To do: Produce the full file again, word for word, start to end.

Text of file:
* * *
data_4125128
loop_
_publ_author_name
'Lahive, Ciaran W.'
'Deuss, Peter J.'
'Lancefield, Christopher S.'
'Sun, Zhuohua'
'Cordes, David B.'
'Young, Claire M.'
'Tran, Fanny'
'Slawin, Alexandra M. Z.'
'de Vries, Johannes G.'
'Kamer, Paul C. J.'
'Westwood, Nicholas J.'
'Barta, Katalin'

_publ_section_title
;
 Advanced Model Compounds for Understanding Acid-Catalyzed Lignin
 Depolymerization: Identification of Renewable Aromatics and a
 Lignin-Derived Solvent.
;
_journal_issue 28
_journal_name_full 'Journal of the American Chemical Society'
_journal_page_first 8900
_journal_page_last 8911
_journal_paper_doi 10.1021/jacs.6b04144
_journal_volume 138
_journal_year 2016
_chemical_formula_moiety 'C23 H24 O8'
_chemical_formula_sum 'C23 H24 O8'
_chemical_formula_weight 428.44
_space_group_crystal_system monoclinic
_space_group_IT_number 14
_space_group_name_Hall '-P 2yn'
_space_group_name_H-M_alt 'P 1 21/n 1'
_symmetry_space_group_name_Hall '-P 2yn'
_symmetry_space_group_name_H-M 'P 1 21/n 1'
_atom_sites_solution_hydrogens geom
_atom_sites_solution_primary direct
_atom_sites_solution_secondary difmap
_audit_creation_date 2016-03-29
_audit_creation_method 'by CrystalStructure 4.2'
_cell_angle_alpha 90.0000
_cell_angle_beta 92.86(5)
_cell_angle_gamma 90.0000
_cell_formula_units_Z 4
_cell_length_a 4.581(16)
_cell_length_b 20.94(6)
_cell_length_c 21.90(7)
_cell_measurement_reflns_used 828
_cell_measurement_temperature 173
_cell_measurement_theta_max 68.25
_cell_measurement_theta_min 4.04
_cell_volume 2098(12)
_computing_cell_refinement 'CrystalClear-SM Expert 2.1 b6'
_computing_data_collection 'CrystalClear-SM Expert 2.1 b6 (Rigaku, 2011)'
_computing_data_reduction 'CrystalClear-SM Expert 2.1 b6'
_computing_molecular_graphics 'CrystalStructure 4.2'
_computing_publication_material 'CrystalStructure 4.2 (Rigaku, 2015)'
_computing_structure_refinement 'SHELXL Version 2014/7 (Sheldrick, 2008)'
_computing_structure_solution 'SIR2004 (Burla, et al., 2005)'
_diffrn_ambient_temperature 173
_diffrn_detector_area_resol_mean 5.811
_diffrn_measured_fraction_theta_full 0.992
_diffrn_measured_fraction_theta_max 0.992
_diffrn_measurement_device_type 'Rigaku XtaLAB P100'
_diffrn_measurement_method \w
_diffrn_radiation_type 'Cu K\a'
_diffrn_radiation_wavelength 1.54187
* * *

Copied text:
data_4125128
loop_
_publ_author_name
'Lahive, Ciaran W.'
'Deuss, Peter J.'
'Lancefield, Christopher S.'
'Sun, Zhuohua'
'Cordes, David B.'
'Young, Claire M.'
'Tran, Fanny'
'Slawin, Alexandra M. Z.'
'de Vries, Johannes G.'
'Kamer, Paul C. J.'
'Westwood, Nicholas J.'
'Barta, Katalin'

_publ_section_title
;
 Advanced Model Compounds for Understanding Acid-Catalyzed Lignin
 Depolymerization: Identification of Renewable Aromatics and a
 Lignin-Derived Solvent.
;
_journal_issue 28
_journal_name_full 'Journal of the American Chemical Society'
_journal_page_first 8900
_journal_page_last 8911
_journal_paper_doi 10.1021/jacs.6b04144
_journal_volume 138
_journal_year 2016
_chemical_formula_moiety 'C23 H24 O8'
_chemical_formula_sum 'C23 H24 O8'
_chemical_formula_weight 428.44
_space_group_crystal_system monoclinic
_space_group_IT_number 14
_space_group_name_Hall '-P 2yn'
_space_group_name_H-M_alt 'P 1 21/n 1'
_symmetry_space_group_name_Hall '-P 2yn'
_symmetry_space_group_name_H-M 'P 1 21/n 1'
_atom_sites_solution_hydrogens geom
_atom_sites_solution_primary direct
_atom_sites_solution_secondary difmap
_audit_creation_date 2016-03-29
_audit_creation_method 'by CrystalStructure 4.2'
_cell_angle_alpha 90.0000
_cell_angle_beta 92.86(5)
_cell_angle_gamma 90.0000
_cell_formula_units_Z 4
_cell_length_a 4.581(16)
_cell_length_b 20.94(6)
_cell_length_c 21.90(7)
_cell_measurement_reflns_used 828
_cell_measurement_temperature 173
_cell_measurement_theta_max 68.25
_cell_measurement_theta_min 4.04
_cell_volume 2098(12)
_computing_cell_refinement 'CrystalClear-SM Expert 2.1 b6'
_computing_data_collection 'CrystalClear-SM Expert 2.1 b6 (Rigaku, 2011)'
_computing_data_reduction 'CrystalClear-SM Expert 2.1 b6'
_computing_molecular_graphics 'CrystalStructure 4.2'
_computing_publication_material 'CrystalStructure 4.2 (Rigaku, 2015)'
_computing_structure_refinement 'SHELXL Version 2014/7 (Sheldrick, 2008)'
_computing_structure_solution 'SIR2004 (Burla, et al., 2005)'
_diffrn_ambient_temperature 173
_diffrn_detector_area_resol_mean 5.811
_diffrn_measured_fraction_theta_full 0.992
_diffrn_measured_fraction_theta_max 0.992
_diffrn_measurement_device_type 'Rigaku XtaLAB P100'
_diffrn_measurement_method \w
_diffrn_radiation_type 'Cu K\a'
_diffrn_radiation_wavelength 1.54187